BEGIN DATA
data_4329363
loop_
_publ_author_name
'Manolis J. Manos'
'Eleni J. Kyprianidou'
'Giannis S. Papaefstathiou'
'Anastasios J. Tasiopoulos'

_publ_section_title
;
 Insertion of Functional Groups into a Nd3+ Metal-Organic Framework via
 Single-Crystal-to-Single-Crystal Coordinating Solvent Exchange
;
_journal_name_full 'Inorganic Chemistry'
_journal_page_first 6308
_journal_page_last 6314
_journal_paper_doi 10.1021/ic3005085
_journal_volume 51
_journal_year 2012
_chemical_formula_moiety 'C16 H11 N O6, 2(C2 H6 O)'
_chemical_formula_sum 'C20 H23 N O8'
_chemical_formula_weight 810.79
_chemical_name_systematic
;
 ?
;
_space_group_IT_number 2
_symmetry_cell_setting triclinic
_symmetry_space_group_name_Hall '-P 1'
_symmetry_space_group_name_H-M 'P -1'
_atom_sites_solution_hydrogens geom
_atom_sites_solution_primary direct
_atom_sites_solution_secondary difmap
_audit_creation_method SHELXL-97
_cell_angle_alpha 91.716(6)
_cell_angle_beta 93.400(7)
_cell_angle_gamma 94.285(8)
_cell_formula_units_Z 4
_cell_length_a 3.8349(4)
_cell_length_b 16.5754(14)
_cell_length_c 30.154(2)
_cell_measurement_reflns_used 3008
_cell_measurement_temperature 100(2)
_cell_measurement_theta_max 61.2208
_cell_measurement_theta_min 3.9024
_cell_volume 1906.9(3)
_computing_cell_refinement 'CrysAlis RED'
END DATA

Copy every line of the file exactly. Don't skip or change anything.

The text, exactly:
data_4329363
loop_
_publ_author_name
'Manolis J. Manos'
'Eleni J. Kyprianidou'
'Giannis S. Papaefstathiou'
'Anastasios J. Tasiopoulos'

_publ_section_title
;
 Insertion of Functional Groups into a Nd3+ Metal-Organic Framework via
 Single-Crystal-to-Single-Crystal Coordinating Solvent Exchange
;
_journal_name_full 'Inorganic Chemistry'
_journal_page_first 6308
_journal_page_last 6314
_journal_paper_doi 10.1021/ic3005085
_journal_volume 51
_journal_year 2012
_chemical_formula_moiety 'C16 H11 N O6, 2(C2 H6 O)'
_chemical_formula_sum 'C20 H23 N O8'
_chemical_formula_weight 810.79
_chemical_name_systematic
;
 ?
;
_space_group_IT_number 2
_symmetry_cell_setting triclinic
_symmetry_space_group_name_Hall '-P 1'
_symmetry_space_group_name_H-M 'P -1'
_atom_sites_solution_hydrogens geom
_atom_sites_solution_primary direct
_atom_sites_solution_secondary difmap
_audit_creation_method SHELXL-97
_cell_angle_alpha 91.716(6)
_cell_angle_beta 93.400(7)
_cell_angle_gamma 94.285(8)
_cell_formula_units_Z 4
_cell_length_a 3.8349(4)
_cell_length_b 16.5754(14)
_cell_length_c 30.154(2)
_cell_measurement_reflns_used 3008
_cell_measurement_temperature 100(2)
_cell_measurement_theta_max 61.2208
_cell_measurement_theta_min 3.9024
_cell_volume 1906.9(3)
_computing_cell_refinement 'CrysAlis RED'